English phrasal verbs are one of the most challenging lessons to learn for ESL students. As the name suggests, these are verbs that actually form a phrase consisting of a verb and preposition – for example: hang out, put down, bring up, watch out, and so on.
Besides, different verb-preposition combinations have different meanings, and it can be quite tricky for the students to tell this difference. Therefore, to avoid this confusion and help your students memorize the most common phrasal verbs, it is important to give them as many phrasal verb exercises as possible. Learning phrasal verbs early on in ESL lessons will enrich the speech of your students and make it closer to the native speaker level.
Just like other ESL games and activities, these lessons will make your class or session more exciting and work as student engagement strategies. It’s a great alternative to traditional classroom structure when you’re teaching english to kids.
In this article, we will share some fun and engaging ESL phrasal verb activities and games that you can try with your students.
Here are 10 ESL phrasal verb activities to add to your lessons:
- Matching phrasal verb practice – Break the class into two teams and prepare two sets of, say, 50 flash cards each. The first 25 flashcards should have verbs and the second 25 flashcards should have prepositions printed on them. Mix the cards up and ask each team to match the verbs with prepositions to form phrasal verbs. To add more of a challenge to the game, ask the students to form sentences with each ESL phrasal verb or come up with synonyms for the verbs. The winning team is the one whose members are faster to form the English phrasal verbs.
- Synonym matching phrasal verb practice – The principle of this game is the same as the one of the previous activity, but this time the student teams should match the entire phrasal verbs with their synonyms or definitions. For example, “watch out – beware.” For even more of a challenge, you can let the students come up with their own synonyms and give more points if those synonyms are correct.
- Job names and phrasal verbs ESL – For this activity, you should prepare cards with the names of occupations/jobs, or just name those jobs. The learners, in their turn, should come up with a phrasal verb that can describe this job or is somewhat related to it. For example, “detective – search for.” You can group jobs into categories, like jobs for retired teachers or jobs where you work with your hands.
- Statements and ESL phrasal verbs – Prepare the flash cards with statements and ask your ESL students to reply to those statements by using a phrasal verb. For example, “It is dark – Turn on the light.”
- Taboo game – The students work in pairs and try to explain and guess the phrasal verbs. However, they should refrain from using specific words that are listed on their cards. For each correct guess, the students win a point. The winner is the student who has the most points at the end of the game.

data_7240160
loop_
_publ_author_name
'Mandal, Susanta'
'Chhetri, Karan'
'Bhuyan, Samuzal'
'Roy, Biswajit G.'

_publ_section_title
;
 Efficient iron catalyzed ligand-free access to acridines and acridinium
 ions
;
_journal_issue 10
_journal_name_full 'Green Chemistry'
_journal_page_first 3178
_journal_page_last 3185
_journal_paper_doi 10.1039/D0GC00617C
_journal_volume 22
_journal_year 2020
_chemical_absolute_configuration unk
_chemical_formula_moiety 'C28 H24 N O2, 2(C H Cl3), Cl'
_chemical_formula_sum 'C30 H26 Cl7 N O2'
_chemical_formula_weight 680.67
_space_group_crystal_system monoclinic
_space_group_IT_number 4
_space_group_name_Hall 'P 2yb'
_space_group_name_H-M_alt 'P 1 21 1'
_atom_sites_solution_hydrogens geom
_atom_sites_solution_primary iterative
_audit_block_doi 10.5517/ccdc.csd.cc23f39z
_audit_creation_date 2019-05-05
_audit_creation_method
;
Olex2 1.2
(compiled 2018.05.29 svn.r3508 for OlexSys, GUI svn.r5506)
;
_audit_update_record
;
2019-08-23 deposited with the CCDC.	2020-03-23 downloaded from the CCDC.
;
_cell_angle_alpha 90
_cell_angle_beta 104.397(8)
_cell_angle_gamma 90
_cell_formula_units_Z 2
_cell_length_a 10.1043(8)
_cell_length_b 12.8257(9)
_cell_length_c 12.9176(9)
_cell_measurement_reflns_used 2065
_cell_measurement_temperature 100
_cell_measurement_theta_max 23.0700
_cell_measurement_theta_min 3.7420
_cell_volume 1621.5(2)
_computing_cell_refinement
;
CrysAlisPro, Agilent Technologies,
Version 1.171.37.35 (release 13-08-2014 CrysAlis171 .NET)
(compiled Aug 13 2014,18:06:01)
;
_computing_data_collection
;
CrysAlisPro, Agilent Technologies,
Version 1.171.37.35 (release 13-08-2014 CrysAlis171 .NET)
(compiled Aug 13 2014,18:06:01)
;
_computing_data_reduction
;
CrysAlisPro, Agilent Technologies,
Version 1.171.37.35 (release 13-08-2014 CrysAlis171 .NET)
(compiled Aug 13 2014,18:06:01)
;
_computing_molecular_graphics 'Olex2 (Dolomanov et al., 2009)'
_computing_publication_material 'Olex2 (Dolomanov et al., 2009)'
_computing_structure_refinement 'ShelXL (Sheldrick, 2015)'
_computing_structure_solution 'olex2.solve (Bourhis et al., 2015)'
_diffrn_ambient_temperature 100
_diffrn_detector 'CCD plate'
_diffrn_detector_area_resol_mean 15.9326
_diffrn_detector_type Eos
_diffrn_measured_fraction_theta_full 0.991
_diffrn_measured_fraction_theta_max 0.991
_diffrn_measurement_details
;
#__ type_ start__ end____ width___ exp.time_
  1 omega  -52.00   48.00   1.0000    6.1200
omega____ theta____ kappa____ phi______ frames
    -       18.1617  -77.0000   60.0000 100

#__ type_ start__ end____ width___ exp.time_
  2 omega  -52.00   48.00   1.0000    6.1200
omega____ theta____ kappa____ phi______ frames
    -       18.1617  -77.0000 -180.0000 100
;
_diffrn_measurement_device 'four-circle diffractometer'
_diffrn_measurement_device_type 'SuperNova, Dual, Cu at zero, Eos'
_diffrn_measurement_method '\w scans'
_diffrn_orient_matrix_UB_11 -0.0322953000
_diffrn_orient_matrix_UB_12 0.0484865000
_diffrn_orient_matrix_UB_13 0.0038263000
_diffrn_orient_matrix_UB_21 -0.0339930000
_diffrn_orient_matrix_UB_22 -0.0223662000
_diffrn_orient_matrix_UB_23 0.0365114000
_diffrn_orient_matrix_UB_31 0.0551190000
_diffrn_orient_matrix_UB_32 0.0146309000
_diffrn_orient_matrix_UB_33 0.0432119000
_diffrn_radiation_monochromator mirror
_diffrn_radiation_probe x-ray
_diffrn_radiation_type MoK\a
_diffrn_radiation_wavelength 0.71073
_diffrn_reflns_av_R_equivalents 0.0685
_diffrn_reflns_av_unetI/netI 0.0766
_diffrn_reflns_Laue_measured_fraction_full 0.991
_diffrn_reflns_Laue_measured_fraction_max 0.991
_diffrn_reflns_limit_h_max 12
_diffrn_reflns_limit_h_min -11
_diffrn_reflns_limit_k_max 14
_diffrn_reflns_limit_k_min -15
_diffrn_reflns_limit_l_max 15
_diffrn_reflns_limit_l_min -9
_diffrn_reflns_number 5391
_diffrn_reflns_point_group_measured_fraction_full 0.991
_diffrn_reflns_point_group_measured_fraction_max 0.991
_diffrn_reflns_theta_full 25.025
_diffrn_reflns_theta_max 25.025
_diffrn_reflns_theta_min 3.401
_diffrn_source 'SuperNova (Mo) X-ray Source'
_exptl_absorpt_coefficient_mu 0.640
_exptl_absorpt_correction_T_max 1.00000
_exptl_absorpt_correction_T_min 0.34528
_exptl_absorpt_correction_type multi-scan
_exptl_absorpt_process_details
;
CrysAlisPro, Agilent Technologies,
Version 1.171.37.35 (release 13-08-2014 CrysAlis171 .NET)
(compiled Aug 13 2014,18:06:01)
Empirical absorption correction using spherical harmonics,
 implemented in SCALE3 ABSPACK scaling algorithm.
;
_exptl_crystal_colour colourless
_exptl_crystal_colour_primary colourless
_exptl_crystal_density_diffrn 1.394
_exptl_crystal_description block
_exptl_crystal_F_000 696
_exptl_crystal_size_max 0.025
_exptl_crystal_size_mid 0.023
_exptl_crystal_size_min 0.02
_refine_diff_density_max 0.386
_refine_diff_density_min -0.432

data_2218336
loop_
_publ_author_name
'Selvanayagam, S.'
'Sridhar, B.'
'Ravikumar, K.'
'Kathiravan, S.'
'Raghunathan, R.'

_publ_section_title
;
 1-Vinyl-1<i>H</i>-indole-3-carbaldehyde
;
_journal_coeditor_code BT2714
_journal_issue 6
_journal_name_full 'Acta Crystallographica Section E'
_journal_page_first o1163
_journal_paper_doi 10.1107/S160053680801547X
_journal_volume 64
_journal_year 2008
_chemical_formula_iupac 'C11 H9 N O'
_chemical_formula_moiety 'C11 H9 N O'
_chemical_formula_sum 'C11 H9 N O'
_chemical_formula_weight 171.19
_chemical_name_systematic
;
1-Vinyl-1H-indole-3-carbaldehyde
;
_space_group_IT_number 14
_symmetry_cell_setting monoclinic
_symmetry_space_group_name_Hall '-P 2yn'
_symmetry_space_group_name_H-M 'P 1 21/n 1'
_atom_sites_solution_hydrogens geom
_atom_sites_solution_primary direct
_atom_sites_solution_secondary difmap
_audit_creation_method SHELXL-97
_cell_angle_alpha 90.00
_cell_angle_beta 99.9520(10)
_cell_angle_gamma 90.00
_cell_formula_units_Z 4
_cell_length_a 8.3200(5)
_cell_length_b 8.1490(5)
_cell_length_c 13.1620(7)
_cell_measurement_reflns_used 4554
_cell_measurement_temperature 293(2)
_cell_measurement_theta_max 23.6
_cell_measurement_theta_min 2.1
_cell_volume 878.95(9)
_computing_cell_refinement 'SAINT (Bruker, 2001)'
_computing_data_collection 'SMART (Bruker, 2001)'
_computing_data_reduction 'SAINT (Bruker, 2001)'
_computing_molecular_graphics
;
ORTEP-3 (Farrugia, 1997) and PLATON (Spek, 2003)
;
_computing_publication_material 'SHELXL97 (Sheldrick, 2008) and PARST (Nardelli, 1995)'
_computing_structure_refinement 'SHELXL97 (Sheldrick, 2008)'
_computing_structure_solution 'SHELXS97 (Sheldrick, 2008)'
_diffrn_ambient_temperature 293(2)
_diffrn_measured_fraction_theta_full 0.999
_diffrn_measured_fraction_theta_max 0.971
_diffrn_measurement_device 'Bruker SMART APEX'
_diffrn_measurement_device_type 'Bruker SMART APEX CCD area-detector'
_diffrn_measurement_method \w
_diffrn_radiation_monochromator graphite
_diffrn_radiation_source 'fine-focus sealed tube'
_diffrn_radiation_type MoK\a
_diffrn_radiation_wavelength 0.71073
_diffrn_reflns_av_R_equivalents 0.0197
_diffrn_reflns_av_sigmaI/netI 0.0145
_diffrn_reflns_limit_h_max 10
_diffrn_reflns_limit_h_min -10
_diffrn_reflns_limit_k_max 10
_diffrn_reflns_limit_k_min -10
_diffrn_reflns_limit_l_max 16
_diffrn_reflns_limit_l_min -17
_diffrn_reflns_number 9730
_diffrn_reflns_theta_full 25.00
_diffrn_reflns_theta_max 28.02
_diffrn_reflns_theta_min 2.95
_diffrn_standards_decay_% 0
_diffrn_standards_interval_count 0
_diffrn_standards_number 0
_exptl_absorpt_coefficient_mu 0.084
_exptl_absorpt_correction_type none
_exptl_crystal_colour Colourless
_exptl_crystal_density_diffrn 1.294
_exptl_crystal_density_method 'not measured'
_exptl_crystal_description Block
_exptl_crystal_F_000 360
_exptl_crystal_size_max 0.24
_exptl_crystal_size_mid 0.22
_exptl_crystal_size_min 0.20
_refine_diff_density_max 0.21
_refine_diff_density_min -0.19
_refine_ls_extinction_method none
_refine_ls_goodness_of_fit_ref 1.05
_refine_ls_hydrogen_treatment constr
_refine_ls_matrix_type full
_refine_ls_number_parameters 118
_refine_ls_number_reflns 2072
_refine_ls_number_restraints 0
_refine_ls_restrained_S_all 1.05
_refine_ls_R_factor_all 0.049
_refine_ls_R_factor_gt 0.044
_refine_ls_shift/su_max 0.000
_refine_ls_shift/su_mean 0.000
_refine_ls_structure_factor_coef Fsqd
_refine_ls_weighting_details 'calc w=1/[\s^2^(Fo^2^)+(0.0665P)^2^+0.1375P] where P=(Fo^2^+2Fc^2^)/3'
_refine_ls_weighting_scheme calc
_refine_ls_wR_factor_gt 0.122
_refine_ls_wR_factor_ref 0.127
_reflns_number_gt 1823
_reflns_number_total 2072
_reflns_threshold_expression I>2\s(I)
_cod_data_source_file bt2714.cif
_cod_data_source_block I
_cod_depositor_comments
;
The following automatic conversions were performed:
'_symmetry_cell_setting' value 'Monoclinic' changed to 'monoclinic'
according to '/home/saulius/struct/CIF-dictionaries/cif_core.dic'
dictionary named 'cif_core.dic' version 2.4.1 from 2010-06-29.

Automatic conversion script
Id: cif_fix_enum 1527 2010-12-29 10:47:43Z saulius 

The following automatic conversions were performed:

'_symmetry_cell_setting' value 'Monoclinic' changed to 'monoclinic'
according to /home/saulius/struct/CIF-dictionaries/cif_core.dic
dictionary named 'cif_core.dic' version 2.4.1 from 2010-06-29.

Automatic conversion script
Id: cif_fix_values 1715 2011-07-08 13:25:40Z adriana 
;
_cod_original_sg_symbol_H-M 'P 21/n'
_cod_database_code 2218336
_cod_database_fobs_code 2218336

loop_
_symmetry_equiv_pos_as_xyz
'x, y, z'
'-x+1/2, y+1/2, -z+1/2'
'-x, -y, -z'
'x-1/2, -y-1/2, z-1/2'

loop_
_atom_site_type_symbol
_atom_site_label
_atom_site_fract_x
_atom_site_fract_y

- Telephone phrasal verbs – The students get flashcards with telephone-specific phrasal verbs, such as pick up, hold on, hang up, etc, and memorize them. After that, they work in pairs and try to act out different telephone dialogues by using the phrasal verbs.
- Common story – The students form a circle. The teacher begins a story by saying a sentence that includes a phrasal verb, for example, “I walked down the street.” The first student repeats the sentence and continues the story by adding a sentence with a phrasal verb, for example, “I walked down the street searching for the nearest shop.” Then each student in turn tries to remember what was said and then adds a sentence containing a phrasal verb to continue the story. Students are out of the game if they cannot continue the story by using a phrasal verb. The last remaining student is a winner.
- Guessing English phrasal verbs – In this ESL phrasal verb game, the students work in teams and send the team members to mimic or draw common phrasal verbs that are written on their flashcards. For example, it is quite easy to mimic the “fall down”, “run away”, or “lean on” verbs. However, some verbs may be hard to mimic, so the students can draw them on a whiteboard.
- Phrasal verbs in a box – Write about 20 different phrasal verbs on pieces of paper and put them in a box, bag, or a basket. Ask the students to take out several of them and write a story containing those phrasal verbs. The students can work both in groups or pairs or individually.
- Simon Says – This is a variation of a popular classroom game, but this time with phrasal verbs. For example, “Simon” can “say”: “Sit down,” “Stand up,” “Turn around,” and so on, while the students should act out those verbs. The students can work in teams, and each team can get points for acting out correctly. You can also do this one-on-one if you teach english online from home.
We hope that our collection of ESL phrasal verb games will bring more fun to your classroom and help your students memorize those challenging English phrasal verbs. If you’re just browsing, but plan on becoming a teacher, keep these in mind as you’re learning how to teach.